Project aims to document, perpetuate, endangered practice of canoe making
Feb. 8, 2016
Sealaska Heritage Institute (SHI) is partnering with Sitka National Historical Park to make a full-size, Native canoe in an effort to preserve the ancient but endangered knowledge of making the traditional watercraft known as dugouts.
The project will be led by master carver Steve Brown, who will teach the canoe-making process to apprentices T.J. Young, Tommy Joseph and Jerrod and Nicholas Galanin, who also are accomplished artists.
The institute began pursuing the project in earnest after artists who participated in SHI’s first Native Artist Gathering in 2015 ranked canoe construction as a high priority, said SHI President Rosita Worl.
“We could identify only a few master carvers who are able to make traditional canoes, and that set off alarms,” Worl said. “Our long term vision is that the apprentices will eventually lead their own canoe projects and pass the knowledge on to others.”
The mentor apprentice team working on the canoe project is one of three such collaborations SHI will sponsor through its Jinéit Art Academy, a program that is pairing mentors with apprentices in an effort to perpetuate endangered Northwest Coast art practices.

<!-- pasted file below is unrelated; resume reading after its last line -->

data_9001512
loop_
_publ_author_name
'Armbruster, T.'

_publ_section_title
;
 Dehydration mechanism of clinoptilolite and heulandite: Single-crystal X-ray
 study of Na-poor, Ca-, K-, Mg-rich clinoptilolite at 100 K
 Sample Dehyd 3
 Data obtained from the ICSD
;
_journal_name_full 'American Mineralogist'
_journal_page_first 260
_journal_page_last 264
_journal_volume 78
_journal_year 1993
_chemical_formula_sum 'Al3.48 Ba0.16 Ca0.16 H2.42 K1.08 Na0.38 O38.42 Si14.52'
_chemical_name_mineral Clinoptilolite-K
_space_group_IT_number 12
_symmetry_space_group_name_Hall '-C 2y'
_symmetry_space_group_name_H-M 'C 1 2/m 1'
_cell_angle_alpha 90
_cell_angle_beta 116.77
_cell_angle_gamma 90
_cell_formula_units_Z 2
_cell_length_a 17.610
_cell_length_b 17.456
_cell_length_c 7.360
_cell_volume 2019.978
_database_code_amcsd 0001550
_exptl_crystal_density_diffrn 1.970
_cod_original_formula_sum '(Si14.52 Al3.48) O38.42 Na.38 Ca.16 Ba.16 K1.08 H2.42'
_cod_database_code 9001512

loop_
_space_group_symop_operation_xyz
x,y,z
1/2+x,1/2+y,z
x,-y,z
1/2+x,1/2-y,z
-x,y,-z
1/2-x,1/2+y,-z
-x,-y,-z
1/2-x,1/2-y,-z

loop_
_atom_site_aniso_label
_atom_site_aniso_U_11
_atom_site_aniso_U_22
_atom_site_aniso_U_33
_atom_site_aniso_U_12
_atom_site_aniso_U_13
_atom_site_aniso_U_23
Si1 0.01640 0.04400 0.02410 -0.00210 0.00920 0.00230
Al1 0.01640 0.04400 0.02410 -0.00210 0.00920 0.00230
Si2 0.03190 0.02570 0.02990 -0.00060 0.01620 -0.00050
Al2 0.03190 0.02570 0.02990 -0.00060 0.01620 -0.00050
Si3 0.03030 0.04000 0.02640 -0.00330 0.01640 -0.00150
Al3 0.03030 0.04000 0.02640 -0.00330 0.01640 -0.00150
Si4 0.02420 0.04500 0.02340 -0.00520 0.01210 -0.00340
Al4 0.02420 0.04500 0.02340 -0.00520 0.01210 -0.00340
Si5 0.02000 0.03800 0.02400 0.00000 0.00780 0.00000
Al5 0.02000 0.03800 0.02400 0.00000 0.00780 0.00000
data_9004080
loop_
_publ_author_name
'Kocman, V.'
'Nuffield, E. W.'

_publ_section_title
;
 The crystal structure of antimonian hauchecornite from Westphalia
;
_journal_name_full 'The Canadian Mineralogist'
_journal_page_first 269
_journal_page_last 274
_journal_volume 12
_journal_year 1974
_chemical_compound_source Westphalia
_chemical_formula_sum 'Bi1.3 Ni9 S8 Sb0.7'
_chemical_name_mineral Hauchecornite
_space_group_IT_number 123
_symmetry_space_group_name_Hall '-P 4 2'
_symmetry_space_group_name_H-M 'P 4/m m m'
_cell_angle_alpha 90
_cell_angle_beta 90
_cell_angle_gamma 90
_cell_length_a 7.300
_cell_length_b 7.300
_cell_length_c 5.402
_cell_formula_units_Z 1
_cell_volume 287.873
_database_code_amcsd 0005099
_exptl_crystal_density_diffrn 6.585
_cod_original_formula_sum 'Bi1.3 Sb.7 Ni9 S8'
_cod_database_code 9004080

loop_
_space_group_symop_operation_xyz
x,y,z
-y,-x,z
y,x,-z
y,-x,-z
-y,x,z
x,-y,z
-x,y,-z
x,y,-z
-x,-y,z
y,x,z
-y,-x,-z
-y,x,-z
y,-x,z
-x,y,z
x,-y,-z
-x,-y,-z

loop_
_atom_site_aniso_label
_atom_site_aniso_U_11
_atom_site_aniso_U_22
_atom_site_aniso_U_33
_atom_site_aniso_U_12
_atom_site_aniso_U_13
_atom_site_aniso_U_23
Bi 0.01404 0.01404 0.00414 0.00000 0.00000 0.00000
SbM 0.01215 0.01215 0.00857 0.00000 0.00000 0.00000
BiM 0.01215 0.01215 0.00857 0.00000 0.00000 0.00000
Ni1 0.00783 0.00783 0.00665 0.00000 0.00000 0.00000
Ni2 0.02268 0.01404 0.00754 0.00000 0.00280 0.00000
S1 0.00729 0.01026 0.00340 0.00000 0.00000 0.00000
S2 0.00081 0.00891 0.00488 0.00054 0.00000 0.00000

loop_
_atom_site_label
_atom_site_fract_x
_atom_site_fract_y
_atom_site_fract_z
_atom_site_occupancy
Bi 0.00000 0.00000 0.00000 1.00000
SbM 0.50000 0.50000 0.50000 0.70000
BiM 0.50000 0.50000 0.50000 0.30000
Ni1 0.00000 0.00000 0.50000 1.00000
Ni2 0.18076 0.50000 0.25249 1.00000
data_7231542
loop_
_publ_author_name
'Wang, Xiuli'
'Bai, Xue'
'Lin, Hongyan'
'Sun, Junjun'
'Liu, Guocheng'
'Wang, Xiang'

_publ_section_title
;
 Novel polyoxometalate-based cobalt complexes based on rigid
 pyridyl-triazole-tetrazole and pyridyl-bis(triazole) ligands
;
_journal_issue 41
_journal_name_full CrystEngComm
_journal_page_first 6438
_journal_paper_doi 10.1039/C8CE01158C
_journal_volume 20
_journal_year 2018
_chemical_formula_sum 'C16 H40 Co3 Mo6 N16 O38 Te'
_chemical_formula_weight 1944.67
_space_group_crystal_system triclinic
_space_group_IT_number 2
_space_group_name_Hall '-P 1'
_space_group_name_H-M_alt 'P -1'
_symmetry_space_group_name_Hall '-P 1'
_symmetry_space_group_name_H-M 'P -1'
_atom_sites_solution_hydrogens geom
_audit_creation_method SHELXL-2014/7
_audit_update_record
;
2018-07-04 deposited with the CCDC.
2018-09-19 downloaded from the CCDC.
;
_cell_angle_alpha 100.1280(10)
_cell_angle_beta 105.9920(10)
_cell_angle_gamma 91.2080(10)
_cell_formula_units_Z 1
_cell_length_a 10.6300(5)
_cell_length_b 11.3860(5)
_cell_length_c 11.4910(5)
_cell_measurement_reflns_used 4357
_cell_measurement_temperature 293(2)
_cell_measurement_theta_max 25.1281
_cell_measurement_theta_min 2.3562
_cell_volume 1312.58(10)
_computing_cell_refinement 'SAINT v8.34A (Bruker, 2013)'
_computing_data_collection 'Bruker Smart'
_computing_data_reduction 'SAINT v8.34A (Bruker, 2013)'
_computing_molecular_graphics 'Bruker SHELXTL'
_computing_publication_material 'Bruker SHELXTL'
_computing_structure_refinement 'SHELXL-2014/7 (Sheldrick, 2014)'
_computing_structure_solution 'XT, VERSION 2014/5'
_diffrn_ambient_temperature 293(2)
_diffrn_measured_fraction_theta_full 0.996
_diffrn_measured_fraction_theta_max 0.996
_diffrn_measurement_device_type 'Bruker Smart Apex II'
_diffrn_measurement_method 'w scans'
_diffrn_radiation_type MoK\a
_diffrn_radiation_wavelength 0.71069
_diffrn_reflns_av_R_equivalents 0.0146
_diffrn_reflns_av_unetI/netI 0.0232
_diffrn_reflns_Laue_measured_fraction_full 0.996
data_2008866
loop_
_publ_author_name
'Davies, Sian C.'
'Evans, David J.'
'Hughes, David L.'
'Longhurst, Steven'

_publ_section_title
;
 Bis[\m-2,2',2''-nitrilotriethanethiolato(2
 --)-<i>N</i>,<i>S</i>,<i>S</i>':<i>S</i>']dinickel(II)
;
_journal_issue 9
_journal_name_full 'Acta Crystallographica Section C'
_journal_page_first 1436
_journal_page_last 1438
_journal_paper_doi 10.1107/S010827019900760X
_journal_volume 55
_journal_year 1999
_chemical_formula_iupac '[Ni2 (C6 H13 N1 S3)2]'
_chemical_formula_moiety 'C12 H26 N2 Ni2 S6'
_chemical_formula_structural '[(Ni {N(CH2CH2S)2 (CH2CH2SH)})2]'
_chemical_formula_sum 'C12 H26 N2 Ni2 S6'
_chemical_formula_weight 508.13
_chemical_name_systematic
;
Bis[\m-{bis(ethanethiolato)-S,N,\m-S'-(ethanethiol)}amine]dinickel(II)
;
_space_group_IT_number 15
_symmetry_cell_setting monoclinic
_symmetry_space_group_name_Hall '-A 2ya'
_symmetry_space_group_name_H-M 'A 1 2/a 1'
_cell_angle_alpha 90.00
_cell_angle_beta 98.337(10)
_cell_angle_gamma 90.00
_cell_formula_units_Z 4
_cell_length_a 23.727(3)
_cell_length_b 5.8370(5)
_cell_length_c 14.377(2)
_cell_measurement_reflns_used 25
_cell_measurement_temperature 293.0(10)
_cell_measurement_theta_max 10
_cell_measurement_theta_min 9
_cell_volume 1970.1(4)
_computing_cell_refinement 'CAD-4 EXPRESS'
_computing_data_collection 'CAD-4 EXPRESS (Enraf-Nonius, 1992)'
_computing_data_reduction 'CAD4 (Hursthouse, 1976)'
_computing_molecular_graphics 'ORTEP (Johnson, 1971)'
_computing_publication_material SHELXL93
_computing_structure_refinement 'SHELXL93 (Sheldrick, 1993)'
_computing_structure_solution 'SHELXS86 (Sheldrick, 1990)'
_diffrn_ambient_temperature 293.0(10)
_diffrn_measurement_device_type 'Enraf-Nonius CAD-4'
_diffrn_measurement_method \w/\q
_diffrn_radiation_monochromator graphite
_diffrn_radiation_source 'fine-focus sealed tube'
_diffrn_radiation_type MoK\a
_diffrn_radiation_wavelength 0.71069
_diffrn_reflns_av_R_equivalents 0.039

SHI also will produce a manual on the project so that the steps are documented and made available to the next generation of artists. And, the institute will develop educational materials that SHI will use to teach youth about canoes through its art and education programs.
Finely crafted dugout canoes have long been an essential component of Southeast Alaska Native culture. Until the modern era, dugout canoes served as the primary transportation method for trading, seasonal travel, hunting, fishing and gathering.
Sealaska donated a large, 28-foot red-cedar log, which will be transformed into a canoe in the carving shed at the Sitka National Historical Park. Brown and his apprentices will be on site from early February through May and accessible to visitors.
The project is funded through a cooperative agreement with the National Park Service and in part by a grant from the Alaska State Council on the Arts and the National Endowment for the Arts. Worl also praised the partnership efforts with Sitka National History Park and Mary Miller, the former head of the Park’s Visitor Center, for helping to launch the project.
Sealaska Heritage Institute is a private, nonprofit founded in 1980 to promote cultural diversity and cross-cultural understanding. The institute is governed by a Board of Trustees and guided by a Council of Traditional Scholars. Its mission is to perpetuate and enhance Tlingit, Haida, and Tsimshian cultures of Southeast Alaska.
CONTACT: Rosita Worl, President, 907.463.4844
Caption: Crew in Sitka delivering the log, which was donated by Sealaska. (Photo by Erin Fulton)